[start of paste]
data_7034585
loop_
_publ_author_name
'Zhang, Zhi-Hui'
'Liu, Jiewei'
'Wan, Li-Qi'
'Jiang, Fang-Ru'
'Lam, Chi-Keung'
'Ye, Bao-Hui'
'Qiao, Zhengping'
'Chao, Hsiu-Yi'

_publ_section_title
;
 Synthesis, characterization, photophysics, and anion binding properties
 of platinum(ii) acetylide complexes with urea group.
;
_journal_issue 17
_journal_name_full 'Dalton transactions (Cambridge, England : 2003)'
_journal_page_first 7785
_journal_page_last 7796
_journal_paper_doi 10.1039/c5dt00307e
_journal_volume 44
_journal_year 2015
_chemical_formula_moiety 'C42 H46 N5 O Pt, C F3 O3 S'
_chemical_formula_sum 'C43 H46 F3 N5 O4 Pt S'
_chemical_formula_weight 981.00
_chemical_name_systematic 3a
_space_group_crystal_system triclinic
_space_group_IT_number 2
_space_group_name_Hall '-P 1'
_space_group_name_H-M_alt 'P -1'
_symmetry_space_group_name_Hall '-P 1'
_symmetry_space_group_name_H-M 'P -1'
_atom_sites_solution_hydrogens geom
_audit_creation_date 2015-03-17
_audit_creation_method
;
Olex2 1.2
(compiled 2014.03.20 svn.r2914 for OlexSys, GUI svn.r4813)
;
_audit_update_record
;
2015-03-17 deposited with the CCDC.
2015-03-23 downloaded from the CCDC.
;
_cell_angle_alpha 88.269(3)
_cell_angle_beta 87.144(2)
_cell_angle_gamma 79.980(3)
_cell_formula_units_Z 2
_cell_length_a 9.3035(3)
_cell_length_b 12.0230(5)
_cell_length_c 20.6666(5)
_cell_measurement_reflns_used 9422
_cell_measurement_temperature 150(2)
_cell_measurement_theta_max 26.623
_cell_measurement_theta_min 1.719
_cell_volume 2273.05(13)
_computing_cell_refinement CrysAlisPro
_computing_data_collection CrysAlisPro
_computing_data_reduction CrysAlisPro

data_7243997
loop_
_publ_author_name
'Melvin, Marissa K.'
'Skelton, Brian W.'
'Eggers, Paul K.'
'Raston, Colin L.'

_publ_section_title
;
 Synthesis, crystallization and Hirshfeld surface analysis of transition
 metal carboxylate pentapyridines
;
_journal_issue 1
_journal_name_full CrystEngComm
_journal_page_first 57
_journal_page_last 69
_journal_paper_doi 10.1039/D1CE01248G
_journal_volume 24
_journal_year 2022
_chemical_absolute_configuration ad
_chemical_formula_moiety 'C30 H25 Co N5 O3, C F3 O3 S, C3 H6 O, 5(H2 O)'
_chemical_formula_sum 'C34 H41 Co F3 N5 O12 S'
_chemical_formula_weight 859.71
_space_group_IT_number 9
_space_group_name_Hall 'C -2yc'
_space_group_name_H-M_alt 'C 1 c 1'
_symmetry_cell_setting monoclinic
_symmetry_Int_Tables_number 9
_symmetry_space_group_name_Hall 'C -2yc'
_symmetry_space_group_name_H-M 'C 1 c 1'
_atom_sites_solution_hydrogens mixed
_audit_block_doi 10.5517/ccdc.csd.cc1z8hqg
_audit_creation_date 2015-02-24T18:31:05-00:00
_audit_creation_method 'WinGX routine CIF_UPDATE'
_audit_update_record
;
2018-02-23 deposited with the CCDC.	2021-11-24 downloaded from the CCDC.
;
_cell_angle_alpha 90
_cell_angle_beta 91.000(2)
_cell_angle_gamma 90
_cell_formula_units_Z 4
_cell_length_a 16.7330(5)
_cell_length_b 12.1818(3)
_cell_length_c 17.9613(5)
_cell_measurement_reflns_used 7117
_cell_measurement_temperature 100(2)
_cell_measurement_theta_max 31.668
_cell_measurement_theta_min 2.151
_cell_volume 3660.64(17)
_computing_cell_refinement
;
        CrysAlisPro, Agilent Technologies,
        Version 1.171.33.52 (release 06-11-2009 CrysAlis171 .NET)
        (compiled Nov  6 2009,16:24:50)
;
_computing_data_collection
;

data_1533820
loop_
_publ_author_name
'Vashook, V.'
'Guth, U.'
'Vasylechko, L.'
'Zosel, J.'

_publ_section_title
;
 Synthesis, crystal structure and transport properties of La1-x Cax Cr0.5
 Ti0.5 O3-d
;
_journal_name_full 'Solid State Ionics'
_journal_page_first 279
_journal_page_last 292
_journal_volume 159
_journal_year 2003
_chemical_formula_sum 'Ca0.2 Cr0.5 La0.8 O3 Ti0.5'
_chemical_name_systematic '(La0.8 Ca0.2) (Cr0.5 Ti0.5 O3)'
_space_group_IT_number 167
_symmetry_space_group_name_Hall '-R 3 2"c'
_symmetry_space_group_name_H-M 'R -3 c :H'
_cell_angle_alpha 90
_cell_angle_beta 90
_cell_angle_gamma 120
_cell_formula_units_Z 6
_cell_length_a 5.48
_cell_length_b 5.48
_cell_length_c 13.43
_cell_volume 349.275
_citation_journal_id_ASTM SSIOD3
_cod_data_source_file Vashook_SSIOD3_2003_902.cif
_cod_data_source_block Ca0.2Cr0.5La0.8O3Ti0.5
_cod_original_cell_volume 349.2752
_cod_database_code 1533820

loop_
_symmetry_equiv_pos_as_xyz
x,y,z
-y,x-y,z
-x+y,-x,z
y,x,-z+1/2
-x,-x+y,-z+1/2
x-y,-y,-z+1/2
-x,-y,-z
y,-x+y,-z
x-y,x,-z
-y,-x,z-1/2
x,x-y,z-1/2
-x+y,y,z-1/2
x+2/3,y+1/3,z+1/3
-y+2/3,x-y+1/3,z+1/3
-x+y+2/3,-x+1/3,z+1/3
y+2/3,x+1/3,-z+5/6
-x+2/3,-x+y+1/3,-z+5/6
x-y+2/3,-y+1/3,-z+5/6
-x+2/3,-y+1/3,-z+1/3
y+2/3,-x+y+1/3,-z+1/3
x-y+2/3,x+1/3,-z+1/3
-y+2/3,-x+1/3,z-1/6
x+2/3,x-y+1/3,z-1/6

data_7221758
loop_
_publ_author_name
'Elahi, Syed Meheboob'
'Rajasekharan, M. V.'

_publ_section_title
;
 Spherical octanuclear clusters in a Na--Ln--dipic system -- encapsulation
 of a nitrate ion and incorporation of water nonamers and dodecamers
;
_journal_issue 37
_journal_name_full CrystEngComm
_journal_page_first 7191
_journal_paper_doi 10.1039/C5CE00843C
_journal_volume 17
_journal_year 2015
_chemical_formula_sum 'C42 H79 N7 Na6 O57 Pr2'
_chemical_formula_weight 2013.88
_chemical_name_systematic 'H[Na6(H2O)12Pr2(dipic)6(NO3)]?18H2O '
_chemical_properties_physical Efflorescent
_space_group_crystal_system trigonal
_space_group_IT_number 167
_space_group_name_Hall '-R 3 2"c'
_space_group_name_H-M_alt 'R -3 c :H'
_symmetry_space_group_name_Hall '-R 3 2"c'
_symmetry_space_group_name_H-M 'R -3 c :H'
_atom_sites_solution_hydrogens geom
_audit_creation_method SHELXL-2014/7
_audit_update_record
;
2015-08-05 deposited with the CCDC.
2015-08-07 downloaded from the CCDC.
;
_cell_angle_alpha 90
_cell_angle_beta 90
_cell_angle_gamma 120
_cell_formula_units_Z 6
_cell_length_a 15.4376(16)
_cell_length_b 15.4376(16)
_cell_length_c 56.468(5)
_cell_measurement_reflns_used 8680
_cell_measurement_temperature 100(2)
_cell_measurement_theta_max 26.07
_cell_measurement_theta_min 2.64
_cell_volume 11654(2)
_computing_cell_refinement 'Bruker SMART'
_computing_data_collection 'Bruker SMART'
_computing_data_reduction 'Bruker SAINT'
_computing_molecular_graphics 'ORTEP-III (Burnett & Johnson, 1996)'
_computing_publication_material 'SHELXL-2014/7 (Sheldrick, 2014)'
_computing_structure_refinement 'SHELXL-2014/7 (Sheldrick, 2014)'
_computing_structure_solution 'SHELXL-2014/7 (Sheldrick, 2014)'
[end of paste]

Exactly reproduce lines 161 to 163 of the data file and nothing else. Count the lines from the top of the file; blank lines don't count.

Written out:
x-y,-y,-z+1/2
-x,-y,-z
y,-x+y,-z